Ralph Waldo Emerson House
The Ralph Waldo Emerson House is closed for the season and will reopen on April 30th, 2020.
Every spirit builds itself a house; and beyond its house, a world; and beyond its world a heaven. Know then, that the world exists for you: build, therefore, your own world. Nature, 1836
Ralph Waldo Emerson (1803-1882)
Perhaps America’s best known thinker, Ralph Waldo Emerson led a renaissance in American ideas in the 19th Century: a search to realize the high potential of the individual person, to understand the proper role of the individual in society, and to discover and celebrate the interrelation and sacredness of all life. He was a pragmatist and an idealist, a lecturer, a prolific writer and a poet.
In July 1835 Ralph Waldo Emerson purchased his Concord home, proclaiming it was “the only good cellar that had been built in Concord.” Along with the house, there was a sizable barn, on two acres of land. In addition to housing various animals, the barn was used for over a year as a schoolroom for Miss Foord’s school. The Emerson children attended the school along with Lizzy and Abby Alcott, Lizzy and Barry Goodwin and Caroline Pratt, all from Concord.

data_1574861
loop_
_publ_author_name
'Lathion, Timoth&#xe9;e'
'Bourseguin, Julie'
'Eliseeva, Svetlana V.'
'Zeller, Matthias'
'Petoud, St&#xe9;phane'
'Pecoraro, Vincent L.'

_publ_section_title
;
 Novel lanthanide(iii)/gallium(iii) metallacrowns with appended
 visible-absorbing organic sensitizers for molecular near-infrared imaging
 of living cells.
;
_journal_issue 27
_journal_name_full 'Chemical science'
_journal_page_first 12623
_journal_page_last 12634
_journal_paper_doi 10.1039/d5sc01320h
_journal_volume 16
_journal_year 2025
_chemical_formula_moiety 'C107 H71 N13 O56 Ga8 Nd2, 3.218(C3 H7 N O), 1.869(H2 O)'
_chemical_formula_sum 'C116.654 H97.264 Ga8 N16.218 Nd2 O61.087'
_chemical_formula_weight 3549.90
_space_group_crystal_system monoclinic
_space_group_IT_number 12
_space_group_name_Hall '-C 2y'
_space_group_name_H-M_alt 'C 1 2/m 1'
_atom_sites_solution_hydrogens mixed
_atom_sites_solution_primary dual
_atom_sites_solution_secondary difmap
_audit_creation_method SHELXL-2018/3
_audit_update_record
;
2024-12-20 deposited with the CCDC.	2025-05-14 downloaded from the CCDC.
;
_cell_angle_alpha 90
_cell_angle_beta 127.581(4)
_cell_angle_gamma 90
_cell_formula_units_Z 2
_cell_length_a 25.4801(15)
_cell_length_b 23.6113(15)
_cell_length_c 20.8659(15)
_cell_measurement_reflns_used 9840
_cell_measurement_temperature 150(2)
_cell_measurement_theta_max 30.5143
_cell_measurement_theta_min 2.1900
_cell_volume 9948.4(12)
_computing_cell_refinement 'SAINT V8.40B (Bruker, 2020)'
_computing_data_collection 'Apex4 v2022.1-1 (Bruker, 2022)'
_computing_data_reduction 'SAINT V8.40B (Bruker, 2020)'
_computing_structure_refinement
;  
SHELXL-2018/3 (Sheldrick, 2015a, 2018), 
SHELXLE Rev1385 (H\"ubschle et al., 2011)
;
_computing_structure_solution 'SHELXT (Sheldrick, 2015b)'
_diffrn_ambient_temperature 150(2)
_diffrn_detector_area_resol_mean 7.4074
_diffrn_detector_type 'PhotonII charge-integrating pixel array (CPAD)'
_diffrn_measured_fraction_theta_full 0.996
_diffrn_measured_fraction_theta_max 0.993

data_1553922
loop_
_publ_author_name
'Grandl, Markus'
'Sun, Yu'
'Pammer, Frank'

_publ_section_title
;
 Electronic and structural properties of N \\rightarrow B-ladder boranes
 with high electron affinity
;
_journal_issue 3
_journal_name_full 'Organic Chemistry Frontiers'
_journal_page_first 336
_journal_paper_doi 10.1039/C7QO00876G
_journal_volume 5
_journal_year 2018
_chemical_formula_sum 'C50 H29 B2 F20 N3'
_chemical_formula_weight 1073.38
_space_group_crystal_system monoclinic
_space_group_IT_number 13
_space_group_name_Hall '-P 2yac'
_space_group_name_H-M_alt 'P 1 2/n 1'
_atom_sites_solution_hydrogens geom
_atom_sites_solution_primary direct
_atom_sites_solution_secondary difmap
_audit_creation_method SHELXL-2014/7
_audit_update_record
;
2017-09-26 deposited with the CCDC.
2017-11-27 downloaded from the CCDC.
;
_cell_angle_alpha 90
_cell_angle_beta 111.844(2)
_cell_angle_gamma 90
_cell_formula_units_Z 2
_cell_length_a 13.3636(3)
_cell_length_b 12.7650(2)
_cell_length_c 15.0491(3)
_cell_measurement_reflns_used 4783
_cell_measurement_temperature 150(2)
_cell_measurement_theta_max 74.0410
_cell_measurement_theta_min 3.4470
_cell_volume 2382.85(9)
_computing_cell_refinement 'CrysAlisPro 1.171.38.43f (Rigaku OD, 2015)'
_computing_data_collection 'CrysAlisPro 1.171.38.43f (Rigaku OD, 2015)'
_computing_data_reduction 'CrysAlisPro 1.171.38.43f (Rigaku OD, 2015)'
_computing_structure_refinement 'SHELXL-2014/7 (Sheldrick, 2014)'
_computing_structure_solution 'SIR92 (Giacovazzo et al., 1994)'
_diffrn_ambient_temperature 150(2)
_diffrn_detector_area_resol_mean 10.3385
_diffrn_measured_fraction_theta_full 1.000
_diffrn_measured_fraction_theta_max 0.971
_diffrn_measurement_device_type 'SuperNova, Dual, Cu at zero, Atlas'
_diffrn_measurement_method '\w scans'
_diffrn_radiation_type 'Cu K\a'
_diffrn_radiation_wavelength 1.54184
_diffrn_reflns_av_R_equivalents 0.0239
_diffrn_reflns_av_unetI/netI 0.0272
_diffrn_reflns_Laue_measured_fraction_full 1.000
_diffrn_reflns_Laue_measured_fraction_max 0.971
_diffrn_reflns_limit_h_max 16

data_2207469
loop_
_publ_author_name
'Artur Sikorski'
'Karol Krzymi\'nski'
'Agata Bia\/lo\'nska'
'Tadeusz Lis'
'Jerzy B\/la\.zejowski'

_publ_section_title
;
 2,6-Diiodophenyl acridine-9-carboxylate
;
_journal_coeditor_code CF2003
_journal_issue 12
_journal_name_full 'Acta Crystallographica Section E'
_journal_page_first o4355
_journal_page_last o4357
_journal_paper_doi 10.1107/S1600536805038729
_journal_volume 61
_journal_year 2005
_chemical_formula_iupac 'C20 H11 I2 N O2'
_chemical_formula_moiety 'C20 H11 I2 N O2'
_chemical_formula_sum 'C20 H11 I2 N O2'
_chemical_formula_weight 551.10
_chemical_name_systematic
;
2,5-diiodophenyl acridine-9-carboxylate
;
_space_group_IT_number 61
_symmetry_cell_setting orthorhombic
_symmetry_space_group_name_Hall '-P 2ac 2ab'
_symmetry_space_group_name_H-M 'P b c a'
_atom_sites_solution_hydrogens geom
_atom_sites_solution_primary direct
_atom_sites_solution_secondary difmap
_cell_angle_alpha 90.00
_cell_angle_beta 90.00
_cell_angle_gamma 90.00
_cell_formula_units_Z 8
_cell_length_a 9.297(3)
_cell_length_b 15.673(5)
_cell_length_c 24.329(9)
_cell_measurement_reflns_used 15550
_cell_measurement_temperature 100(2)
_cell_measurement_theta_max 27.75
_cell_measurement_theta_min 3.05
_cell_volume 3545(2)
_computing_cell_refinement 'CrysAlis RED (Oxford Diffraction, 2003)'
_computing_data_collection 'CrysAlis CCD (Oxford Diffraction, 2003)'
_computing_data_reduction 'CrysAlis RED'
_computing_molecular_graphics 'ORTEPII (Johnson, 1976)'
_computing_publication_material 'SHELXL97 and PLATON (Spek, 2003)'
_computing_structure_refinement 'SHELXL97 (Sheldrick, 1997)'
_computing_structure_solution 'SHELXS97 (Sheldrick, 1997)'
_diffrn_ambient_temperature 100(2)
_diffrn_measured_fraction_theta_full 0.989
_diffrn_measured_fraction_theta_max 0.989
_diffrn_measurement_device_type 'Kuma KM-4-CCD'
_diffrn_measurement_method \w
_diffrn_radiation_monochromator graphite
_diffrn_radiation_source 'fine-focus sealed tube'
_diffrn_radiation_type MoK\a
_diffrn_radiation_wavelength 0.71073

The house Emerson brought his bride Lidian to on September 15, 1835 became that “sylvan” home where they would live together for the next forty-seven years. The Emersons had four children. Their home became not only a place for Emerson’s study and writing, but a literary center for the emerging American Transcendentalist movement.
In the early years the Emersons referred to their home as Coolidge Castle, a reference to the Boston Coolidges, who had it built as a summer house. In the family the house became known as Bush, and it remained Emerson’s “home front” for the rest of his life.